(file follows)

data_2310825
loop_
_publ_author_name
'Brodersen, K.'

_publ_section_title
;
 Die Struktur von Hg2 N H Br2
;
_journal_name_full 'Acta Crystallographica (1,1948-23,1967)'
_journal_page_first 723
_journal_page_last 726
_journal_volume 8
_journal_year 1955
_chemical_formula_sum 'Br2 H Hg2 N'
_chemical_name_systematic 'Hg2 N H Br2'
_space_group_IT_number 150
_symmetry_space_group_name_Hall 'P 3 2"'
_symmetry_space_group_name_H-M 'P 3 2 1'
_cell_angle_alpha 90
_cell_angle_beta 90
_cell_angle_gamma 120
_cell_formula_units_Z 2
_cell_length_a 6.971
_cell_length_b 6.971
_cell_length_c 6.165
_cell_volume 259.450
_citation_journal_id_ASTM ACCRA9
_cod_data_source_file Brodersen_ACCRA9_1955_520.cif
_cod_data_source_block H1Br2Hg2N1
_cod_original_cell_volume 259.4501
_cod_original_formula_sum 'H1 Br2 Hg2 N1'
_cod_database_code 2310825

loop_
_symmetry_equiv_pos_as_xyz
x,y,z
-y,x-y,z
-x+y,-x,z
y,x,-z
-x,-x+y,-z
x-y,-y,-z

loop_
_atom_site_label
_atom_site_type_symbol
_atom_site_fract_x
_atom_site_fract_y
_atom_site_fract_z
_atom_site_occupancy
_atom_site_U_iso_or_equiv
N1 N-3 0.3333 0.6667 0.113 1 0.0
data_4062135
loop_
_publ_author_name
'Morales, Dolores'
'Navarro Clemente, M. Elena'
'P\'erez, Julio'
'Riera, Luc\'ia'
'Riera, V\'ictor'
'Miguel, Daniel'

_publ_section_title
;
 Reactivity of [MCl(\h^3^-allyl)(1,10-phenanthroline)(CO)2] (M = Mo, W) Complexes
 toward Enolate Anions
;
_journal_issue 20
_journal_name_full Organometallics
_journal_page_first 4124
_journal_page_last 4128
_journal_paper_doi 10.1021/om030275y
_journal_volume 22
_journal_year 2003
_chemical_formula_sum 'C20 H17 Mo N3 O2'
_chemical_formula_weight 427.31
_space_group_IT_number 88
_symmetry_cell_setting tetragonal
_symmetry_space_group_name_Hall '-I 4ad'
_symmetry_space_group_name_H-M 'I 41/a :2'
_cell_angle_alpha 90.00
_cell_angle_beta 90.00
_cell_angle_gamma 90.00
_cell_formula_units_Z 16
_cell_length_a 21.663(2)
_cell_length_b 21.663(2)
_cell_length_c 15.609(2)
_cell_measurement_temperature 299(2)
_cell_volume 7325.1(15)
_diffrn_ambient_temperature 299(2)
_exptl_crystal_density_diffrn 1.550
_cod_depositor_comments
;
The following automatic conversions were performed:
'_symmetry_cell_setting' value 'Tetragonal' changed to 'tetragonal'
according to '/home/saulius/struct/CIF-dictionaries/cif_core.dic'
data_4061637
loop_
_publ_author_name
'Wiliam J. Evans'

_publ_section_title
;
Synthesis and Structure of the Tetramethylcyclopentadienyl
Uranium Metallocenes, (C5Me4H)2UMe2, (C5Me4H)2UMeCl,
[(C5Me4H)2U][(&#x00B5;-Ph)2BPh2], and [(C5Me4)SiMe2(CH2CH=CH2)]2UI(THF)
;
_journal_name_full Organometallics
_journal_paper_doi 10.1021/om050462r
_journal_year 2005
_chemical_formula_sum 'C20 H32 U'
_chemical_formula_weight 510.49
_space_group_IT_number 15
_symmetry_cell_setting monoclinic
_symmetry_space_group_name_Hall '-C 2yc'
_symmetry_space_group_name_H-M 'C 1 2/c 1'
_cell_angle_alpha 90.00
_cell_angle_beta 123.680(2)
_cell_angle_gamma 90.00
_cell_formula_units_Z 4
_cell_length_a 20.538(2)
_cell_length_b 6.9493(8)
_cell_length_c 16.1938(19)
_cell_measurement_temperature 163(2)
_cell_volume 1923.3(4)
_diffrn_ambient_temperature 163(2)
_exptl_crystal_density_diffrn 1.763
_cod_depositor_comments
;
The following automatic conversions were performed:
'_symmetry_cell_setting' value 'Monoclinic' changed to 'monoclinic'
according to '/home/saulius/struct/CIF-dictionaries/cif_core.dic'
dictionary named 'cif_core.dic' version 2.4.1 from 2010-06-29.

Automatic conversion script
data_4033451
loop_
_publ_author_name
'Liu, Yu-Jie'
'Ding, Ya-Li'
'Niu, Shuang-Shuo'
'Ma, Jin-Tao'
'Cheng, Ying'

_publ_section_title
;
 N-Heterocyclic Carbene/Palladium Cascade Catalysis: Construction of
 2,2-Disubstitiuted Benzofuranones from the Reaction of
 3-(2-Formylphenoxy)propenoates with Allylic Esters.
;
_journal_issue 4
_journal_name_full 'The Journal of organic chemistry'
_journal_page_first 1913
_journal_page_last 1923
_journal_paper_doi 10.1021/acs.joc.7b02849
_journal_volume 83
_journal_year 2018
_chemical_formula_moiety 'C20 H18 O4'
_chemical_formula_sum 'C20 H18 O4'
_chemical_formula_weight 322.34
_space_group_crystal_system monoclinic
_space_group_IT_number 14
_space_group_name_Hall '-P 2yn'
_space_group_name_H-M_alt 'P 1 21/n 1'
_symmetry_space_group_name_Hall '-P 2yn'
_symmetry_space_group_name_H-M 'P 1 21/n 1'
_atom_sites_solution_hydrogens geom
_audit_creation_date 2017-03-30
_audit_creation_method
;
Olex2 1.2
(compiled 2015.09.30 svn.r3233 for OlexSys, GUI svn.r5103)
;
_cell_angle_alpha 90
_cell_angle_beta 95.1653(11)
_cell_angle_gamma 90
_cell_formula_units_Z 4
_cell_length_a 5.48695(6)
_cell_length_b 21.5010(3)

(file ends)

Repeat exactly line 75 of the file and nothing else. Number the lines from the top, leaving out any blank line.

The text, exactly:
_symmetry_space_group_name_Hall '-I 4ad'